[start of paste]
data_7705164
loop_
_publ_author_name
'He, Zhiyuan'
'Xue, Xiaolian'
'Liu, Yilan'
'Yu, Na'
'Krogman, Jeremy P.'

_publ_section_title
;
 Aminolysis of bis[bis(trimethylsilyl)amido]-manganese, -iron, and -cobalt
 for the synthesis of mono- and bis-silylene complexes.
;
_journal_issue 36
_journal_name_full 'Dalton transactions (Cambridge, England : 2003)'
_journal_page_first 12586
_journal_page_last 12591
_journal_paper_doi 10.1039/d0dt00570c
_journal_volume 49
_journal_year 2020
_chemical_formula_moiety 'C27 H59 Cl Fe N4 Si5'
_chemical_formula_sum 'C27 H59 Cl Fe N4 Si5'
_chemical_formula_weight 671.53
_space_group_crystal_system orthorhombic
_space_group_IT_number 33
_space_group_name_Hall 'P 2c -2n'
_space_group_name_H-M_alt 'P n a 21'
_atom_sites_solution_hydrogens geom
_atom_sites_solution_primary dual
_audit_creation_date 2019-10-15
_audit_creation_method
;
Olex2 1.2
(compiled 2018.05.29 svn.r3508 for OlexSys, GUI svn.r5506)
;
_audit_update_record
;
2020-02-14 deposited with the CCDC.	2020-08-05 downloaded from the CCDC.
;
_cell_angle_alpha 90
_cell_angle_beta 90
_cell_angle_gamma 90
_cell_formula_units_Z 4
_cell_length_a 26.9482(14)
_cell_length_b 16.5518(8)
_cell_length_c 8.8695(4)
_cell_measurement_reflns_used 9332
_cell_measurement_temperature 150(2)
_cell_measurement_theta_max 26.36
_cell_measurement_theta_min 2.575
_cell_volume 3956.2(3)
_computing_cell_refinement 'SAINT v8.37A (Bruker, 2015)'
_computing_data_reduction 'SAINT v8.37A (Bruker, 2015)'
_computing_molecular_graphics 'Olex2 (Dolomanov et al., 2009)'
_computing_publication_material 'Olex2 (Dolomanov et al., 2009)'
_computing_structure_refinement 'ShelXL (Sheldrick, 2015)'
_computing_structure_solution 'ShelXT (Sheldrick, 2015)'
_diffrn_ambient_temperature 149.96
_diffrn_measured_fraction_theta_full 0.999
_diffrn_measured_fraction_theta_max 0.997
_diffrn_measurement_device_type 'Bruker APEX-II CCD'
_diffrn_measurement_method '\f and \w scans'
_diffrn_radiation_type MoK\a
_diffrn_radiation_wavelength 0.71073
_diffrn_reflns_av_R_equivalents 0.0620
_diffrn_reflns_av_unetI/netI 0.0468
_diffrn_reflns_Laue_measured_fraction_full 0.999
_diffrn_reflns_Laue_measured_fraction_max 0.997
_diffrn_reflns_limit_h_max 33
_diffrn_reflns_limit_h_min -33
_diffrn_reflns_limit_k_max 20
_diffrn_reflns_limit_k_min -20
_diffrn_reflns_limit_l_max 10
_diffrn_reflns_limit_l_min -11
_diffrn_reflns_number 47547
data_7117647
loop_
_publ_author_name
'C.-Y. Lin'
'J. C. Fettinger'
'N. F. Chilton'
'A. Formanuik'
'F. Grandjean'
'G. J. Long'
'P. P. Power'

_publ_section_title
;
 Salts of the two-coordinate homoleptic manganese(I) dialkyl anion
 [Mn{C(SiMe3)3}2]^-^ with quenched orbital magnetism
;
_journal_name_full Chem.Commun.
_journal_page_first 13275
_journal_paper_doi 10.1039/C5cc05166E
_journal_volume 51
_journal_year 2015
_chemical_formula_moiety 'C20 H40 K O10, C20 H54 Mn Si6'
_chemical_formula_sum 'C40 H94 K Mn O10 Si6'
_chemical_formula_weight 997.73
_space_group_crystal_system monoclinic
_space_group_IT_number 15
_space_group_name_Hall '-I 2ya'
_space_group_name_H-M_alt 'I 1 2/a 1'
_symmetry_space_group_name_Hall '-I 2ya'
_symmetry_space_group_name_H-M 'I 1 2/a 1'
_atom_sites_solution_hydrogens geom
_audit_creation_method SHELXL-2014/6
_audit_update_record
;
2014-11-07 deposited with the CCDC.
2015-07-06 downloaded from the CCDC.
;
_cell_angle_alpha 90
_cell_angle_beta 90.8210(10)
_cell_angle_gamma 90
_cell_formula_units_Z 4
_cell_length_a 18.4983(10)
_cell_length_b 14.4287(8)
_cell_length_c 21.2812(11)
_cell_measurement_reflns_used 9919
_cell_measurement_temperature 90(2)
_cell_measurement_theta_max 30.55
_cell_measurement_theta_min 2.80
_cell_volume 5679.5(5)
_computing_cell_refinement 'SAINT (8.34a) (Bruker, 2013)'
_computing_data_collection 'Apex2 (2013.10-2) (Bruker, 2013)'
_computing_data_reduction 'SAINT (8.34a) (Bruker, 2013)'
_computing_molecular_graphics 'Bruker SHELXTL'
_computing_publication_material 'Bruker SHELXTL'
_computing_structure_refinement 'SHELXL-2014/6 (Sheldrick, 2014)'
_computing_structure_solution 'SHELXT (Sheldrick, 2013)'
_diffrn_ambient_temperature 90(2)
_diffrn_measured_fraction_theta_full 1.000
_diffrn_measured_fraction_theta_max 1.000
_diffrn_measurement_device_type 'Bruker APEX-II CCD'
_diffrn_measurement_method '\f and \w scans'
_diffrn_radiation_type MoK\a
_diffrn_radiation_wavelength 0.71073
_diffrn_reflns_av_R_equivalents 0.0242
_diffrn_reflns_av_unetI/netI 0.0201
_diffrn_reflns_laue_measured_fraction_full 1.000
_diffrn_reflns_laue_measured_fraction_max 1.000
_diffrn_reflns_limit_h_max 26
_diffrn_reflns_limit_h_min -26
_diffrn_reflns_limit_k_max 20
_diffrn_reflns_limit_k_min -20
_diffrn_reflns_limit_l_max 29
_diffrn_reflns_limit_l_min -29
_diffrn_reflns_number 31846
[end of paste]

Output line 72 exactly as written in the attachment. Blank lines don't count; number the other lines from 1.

_diffrn_reflns_limit_k_min -20